Opera Meets Film: ‘Carmen’ & Caruso As Emotional Dissonance in ‘Obvious Child’

By David Salazar

“Opera Meets Film” is a feature dedicated to exploring the way that opera has been employed in cinema. We will select a section or a film in its entirety, highlighting the impact that utilizing the operatic form or sections from an opera can alter our perception of a film that we are viewing. This week’s installment features Gillian Robespierre’s comedy “Obvious Child.”

“Obvious Child’s” use of opera is a strong case of contrast and misdirection.

For some context (and spoilers): Donna Stern is pregnant with the child of Max, a guy she met during a one-night stand. As luck would have it, she keeps bumping into him at random intervals. It’s clear that he’s interested in her and she in him, though she is trying to figure out the best way to tell him that she’s going to abort the child he has no idea she is carrying.

They have been playing a game of cat and mouse for much of the film since that encounter (he does most of the unexpected chasing) and the audience is already anticipating that at some point they might find one another, resolve the issue of the pregnancy and get their relationship moving in a positive direction. This, in spite of the fact that they are shown as being of completely different temperaments and that everyone sees them as incompatible.

But eventually they do get together in a space that is full of visual and (eventually) tonal dissonance.

To this point, Donna has been showcased in gritty bars and old bookstores. She’s not the postergirl for prim and proper and this is further accentuated by how she fits more in her father’s messy apartment than in her mother’s upscale one. Max, meanwhile, is described as a “Christmas Tree” to reflect his seemingly conservative values.

So it is rather interesting that when they do go out to lunch together (and Donna picks the place) it is one that seemingly doesn’t fit into our own perception of Donna. And more to the point – it has opera playing in the background. First, we hear the Act three prelude from “Carmen” before Enrico Caruso’s iconic voice is heard in the background in “O Sole mio.”

It’s a visual shift for the the lead character and intuits her own interest in catering to Max.

The entire setup allows for Robespierre to play a solid hand of misdirection. The opera and vocal selections are in major contrast to everything else that has gone before it. Their very nature, coupled with the warmer color palette in this scene, creates a gentle and tender world around Max and Donna, which gives the audience a hint of romance between them. We’ve been anticipating this “date” between the two for a while at this point in the film and seeing them in a comfortable restaurant playing gentle classical and operatic music only serves to reinforce the sense that the audience will finally get to see their relationship start to develop. And it does, but not the way one expects. The entire scene turns into one awkward moment after another with Donna leaving the table momentarily to think of how she wants to break the news to him about her abortion and then Max derailing that effort with his own strange comment that he dreams of being a grandfather one day.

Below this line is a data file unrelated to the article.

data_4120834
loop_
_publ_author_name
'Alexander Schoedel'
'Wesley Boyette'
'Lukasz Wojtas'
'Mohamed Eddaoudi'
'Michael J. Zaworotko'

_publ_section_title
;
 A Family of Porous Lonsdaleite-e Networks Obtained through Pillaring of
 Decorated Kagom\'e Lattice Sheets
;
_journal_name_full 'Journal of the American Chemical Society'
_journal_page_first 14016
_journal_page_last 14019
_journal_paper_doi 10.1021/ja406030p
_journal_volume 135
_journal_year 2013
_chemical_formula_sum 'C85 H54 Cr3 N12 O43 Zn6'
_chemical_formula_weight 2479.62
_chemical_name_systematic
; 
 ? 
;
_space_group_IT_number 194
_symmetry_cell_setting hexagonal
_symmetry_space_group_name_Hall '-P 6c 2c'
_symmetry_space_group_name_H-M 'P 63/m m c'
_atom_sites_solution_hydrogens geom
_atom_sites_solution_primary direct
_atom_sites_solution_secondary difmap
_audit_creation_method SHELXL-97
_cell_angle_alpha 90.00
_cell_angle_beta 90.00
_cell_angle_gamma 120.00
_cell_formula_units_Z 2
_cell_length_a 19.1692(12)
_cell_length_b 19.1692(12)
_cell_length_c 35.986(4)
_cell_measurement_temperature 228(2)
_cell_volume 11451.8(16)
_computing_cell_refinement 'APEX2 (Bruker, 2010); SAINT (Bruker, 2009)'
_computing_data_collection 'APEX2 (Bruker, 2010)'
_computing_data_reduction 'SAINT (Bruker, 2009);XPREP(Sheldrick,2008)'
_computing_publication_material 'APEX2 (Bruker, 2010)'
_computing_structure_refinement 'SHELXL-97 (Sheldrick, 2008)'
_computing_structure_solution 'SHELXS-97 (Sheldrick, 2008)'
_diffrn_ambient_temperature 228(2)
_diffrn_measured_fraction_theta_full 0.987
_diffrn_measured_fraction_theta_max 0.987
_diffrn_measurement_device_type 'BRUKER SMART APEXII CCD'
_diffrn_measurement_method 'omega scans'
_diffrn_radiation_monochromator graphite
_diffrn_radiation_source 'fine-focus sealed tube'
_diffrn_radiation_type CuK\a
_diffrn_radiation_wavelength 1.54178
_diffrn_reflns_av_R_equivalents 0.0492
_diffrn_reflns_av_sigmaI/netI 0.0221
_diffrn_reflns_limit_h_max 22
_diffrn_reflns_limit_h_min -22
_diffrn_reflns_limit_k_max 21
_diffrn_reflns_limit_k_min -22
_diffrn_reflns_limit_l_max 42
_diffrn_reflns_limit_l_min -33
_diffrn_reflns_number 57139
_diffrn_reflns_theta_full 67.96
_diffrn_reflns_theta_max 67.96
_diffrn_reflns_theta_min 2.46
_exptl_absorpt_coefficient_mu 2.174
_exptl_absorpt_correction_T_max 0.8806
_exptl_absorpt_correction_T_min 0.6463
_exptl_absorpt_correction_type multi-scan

If anything, the entire scene feels completely unromantic, further distancing them in the eyes of the viewer.

Some might comment that the choice of opera here borders on stereotypical. Romantic scene and setting coupled with opera, etc. And this is perhaps the stereotypical perception that is related in the context of the scene. But unlike other examples where it does become the lifeblood of the emotional pull in a scene, this one works against that perception in service of complete emotional counterpoint. “You think that because there is gentle opera in the background, I am going to suddenly turn this into a romantic scene as other films would? Guess again. I am going to make it completely awkward and the tonal dissonance with the music, is going to add to that,” is the feeling one comes away with instead.


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